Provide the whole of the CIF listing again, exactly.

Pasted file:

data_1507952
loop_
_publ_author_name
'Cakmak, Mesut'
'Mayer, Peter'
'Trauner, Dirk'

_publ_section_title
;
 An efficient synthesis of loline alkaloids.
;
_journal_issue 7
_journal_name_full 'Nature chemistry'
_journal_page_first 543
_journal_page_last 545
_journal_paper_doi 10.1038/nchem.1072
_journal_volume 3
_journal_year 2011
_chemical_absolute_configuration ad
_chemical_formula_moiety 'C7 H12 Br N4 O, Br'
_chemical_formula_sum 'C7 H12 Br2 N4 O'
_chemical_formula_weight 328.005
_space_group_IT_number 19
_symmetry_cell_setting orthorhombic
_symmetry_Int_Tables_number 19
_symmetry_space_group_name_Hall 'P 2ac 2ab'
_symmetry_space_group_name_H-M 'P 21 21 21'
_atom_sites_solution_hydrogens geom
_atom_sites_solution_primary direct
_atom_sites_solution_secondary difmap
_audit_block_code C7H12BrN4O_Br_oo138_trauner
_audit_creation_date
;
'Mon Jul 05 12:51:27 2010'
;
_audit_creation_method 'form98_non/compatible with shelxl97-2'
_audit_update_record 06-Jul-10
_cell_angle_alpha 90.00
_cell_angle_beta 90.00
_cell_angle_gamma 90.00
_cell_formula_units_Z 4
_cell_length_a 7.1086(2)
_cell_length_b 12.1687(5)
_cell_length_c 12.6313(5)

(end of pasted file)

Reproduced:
data_1507952
loop_
_publ_author_name
'Cakmak, Mesut'
'Mayer, Peter'
'Trauner, Dirk'

_publ_section_title
;
 An efficient synthesis of loline alkaloids.
;
_journal_issue 7
_journal_name_full 'Nature chemistry'
_journal_page_first 543
_journal_page_last 545
_journal_paper_doi 10.1038/nchem.1072
_journal_volume 3
_journal_year 2011
_chemical_absolute_configuration ad
_chemical_formula_moiety 'C7 H12 Br N4 O, Br'
_chemical_formula_sum 'C7 H12 Br2 N4 O'
_chemical_formula_weight 328.005
_space_group_IT_number 19
_symmetry_cell_setting orthorhombic
_symmetry_Int_Tables_number 19
_symmetry_space_group_name_Hall 'P 2ac 2ab'
_symmetry_space_group_name_H-M 'P 21 21 21'
_atom_sites_solution_hydrogens geom
_atom_sites_solution_primary direct
_atom_sites_solution_secondary difmap
_audit_block_code C7H12BrN4O_Br_oo138_trauner
_audit_creation_date
;
'Mon Jul 05 12:51:27 2010'
;
_audit_creation_method 'form98_non/compatible with shelxl97-2'
_audit_update_record 06-Jul-10
_cell_angle_alpha 90.00
_cell_angle_beta 90.00
_cell_angle_gamma 90.00
_cell_formula_units_Z 4
_cell_length_a 7.1086(2)
_cell_length_b 12.1687(5)
_cell_length_c 12.6313(5)